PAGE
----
In other words, the job is too vital to leave to amateurs.
This was one of the reasons I was so unnerved by President Bush's appointment (or attempt to appoint) Harriet Myers a couple of years ago and is the reason I am terrified of Obama's choice to sit on the bench.
Of course, Thomas Sowell states it better than I ever could:
Sotomayor: "Empathy" in Action
(Jewish World Review)
It is one of the signs of our times that so many in the media are focusing on the life story of Judge Sonia Sotomayor, President Obama's nominee for the Supreme Court of the United States.
You might think that this was some kind of popularity contest, instead of a weighty decision about someone whose impact on the fundamental law of the nation will extend for decades after Barack Obama has come and gone.
Much is being made of the fact that Sonia Sotomayor had to struggle to rise in the world. But stop and think.
If you were going to have open heart surgery, would you want to be operated on by a surgeon who was chosen because he had to struggle to get where he is or by the best surgeon you could find-- even if he was born with a silver spoon in his mouth and had every advantage that money and social position could offer?
If it were you who was going to be lying on that operating table with his heart cut open, you wouldn't give a tinker's damn about somebody's struggle or somebody else's privileges.
The Supreme Court of the United States is in effect operating on the heart of our nation-- the Constitution and the statutes and government policies that all of us must live under.
Barack Obama's repeated claim that a Supreme Court justice should have "empathy" with various groups has raised red flags that we ignore at our peril-- and at the peril of our children and grandchildren.
"Empathy" for particular groups can be reconciled with "equal justice under law"-- the motto over the entrance to the Supreme Court-- only with smooth words. But not in reality. President Obama used those smooth words in introducing Judge Sotomayor but words do not change realities.
Nothing demonstrates the fatal dangers from judicial "empathy" more than Judge Sotomayor's decision in a 2008 case involving firemen who took an exam for promotion. After the racial mix of those who passed that test turned out to be predominantly white, with only a few blacks and Hispanics, the results were thrown out.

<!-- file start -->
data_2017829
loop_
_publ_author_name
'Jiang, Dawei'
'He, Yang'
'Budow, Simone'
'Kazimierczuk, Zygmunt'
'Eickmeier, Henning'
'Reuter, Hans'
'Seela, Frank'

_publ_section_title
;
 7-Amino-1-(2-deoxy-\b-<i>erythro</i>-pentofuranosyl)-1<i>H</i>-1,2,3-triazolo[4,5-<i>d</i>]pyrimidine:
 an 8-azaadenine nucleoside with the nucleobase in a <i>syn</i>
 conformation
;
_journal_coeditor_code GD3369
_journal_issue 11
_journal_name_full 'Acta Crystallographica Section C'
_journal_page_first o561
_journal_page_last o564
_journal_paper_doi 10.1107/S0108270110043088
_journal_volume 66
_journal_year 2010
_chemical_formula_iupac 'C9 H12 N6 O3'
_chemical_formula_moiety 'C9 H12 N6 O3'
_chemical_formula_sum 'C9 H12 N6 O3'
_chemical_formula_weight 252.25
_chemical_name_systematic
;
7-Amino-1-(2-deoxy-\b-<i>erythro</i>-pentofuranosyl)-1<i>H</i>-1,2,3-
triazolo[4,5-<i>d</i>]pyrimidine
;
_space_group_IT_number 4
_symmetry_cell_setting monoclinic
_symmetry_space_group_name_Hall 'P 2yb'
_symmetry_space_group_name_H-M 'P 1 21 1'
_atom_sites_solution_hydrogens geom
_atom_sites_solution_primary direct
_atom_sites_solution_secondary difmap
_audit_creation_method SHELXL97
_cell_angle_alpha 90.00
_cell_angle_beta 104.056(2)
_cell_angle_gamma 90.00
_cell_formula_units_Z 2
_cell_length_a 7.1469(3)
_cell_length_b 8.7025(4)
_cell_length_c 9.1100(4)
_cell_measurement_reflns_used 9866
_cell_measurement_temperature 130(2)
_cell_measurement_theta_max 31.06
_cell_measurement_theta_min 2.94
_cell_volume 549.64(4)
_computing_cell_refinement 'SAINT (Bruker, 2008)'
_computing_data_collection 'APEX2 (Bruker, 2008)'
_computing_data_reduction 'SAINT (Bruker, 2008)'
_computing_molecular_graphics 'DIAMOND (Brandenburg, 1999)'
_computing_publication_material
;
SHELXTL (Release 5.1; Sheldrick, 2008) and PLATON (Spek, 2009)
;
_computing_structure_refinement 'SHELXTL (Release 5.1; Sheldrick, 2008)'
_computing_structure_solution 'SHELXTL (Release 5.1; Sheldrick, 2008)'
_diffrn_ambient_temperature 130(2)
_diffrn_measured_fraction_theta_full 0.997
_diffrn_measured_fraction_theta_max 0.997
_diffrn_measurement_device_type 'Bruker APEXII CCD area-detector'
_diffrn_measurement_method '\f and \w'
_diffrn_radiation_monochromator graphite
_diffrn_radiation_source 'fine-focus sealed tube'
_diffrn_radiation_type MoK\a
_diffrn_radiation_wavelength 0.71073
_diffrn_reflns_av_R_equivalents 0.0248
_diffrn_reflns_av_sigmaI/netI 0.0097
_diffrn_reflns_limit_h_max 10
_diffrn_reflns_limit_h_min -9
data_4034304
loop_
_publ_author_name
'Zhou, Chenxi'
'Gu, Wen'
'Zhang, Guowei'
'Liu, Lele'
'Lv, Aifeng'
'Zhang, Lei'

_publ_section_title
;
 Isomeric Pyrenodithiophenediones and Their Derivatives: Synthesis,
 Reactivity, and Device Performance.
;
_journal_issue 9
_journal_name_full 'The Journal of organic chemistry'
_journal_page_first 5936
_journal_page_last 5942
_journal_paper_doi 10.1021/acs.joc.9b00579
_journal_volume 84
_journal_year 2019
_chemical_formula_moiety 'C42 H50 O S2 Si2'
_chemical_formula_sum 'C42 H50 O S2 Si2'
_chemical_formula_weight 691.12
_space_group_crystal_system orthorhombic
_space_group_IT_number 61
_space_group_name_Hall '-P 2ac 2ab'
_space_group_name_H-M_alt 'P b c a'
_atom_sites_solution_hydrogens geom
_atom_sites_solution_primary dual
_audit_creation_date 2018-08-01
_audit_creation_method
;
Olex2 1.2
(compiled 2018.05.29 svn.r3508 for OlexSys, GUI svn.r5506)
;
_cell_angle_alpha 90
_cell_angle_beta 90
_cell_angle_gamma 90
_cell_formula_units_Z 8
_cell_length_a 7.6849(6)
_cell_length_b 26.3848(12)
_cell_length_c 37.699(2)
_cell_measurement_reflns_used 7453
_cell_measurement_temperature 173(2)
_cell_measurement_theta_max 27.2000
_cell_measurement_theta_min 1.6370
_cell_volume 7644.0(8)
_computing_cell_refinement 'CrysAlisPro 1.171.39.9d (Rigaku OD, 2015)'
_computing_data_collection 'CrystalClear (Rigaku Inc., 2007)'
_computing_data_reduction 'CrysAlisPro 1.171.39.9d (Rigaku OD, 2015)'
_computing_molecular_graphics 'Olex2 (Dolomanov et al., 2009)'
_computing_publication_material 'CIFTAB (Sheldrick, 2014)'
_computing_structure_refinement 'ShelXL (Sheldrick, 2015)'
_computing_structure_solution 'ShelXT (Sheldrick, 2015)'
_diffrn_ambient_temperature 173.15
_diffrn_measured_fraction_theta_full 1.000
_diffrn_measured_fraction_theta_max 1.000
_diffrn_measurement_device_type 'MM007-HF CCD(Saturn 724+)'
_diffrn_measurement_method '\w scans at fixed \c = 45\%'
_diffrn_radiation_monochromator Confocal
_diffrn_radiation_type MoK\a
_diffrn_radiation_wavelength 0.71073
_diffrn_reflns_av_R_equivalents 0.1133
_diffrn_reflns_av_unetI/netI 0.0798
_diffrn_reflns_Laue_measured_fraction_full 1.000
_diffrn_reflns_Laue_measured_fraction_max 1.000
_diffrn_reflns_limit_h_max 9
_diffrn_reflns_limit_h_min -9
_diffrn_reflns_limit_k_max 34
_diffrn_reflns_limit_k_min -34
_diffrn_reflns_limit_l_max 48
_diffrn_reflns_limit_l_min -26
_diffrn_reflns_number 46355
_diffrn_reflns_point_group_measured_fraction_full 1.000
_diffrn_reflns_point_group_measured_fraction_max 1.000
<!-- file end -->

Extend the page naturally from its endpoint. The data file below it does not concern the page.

When this action by the local civil service authorities was taken to court and eventually reached the 2nd Circuit Court of Appeals, Judge Sotomayor did not give the case even the courtesy of a spelling out of the issues. She backed those who threw out the test results. Apparently she didn't have "empathy" with those predominantly white males who had been cheated out of promotions they had earned.
Fellow 2nd Circuit Court judge Jose Cabranes commented on the short shrift given to the serious issues in this case. It so happens that he too is Hispanic, but apparently he does not decide legal issues on the basis of "empathy" or lack thereof.
This was not an isolated matter for Judge Sotomayor. Speaking at the University of California at Berkeley in 2001, she said that the ethnicity and sex of a judge "may and will make a difference in our judging."
Moreover, this was not something she lamented. On the contrary, she added, "I would hope that a wise Latina woman with the richness of her experiences would more often than not reach a better conclusion than a white male who hasn't lived that life."
No doubt the political spinmasters will try to spin this to mean something innocent. But the cold fact is that this is a poisonous doctrine for any judge, much less a justice of the Supreme Court.
That kind of empathy would for all practical purposes repeal the 14th Amendment to the Constitution of the United States, which guarantees "equal protection of the laws" to all Americans.
What would the political spinmasters say if some white man said that a white male would more often reach a better conclusion than a Hispanic female?
For those who believe in the rule of law, Barack Obama used the words "rule of law" in introducing his nominee. For those who take his words as gospel, even when his own actions are directly the opposite of his words, that may be enough to let him put this dangerous woman on the Supreme Court.
Even if her confirmation cannot be stopped, it is important for Senators to warn of the dangers, which will only get worse if such nominations sail through the Senate smoothly.